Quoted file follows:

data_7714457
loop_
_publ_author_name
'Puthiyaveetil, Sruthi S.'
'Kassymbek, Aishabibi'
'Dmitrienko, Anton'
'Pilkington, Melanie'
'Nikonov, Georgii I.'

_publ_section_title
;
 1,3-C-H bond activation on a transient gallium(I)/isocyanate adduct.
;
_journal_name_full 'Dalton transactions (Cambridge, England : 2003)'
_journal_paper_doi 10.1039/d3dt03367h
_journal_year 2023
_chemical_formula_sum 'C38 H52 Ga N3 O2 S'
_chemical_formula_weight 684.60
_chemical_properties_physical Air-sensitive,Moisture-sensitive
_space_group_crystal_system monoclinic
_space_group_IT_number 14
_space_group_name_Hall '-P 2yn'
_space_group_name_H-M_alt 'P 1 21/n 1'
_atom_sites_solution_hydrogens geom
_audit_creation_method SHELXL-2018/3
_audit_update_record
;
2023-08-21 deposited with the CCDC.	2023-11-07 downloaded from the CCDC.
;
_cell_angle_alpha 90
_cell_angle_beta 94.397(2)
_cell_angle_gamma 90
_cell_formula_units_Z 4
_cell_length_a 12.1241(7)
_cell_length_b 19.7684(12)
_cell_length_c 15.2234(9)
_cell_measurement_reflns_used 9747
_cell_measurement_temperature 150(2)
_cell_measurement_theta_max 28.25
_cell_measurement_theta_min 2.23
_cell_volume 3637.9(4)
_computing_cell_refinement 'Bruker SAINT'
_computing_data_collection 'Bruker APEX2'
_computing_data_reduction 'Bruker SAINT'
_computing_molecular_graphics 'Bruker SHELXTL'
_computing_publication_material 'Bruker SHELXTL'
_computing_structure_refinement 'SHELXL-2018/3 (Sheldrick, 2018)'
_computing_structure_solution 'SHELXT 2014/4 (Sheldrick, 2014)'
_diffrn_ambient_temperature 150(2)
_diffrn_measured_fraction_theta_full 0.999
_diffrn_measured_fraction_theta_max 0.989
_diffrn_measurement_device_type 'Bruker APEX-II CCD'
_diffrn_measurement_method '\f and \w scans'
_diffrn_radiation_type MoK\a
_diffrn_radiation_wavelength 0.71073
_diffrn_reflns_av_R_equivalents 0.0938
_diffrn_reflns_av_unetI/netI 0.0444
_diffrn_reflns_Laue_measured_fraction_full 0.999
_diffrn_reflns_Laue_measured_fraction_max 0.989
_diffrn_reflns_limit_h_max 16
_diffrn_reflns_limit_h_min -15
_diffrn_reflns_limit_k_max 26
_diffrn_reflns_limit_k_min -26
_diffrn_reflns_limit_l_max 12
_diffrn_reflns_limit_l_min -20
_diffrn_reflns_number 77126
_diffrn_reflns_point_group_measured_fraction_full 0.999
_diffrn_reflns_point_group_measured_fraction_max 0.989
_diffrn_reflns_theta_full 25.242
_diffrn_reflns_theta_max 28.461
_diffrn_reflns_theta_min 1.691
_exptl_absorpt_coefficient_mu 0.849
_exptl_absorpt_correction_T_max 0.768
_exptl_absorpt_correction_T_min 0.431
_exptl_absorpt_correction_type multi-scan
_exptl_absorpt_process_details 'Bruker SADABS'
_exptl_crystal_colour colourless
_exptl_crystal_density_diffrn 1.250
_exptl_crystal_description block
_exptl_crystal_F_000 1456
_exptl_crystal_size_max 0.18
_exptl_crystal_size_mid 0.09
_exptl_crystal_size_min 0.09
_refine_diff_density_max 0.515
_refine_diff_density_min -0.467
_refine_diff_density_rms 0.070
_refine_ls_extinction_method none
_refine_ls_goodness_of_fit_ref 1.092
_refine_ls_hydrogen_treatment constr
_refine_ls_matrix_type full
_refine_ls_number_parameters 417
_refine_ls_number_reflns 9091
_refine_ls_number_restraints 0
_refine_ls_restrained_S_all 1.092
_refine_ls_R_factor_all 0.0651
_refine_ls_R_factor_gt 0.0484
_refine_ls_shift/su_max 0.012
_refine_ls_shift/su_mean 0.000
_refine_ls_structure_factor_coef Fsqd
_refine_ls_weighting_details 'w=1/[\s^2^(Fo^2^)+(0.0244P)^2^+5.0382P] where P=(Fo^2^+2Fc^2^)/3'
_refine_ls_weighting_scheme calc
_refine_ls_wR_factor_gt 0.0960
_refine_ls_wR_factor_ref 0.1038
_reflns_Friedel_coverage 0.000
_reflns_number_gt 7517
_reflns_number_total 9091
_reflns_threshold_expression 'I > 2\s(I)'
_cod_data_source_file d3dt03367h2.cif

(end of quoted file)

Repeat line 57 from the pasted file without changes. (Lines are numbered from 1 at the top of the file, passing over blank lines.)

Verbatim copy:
_diffrn_reflns_Laue_measured_fraction_full 0.999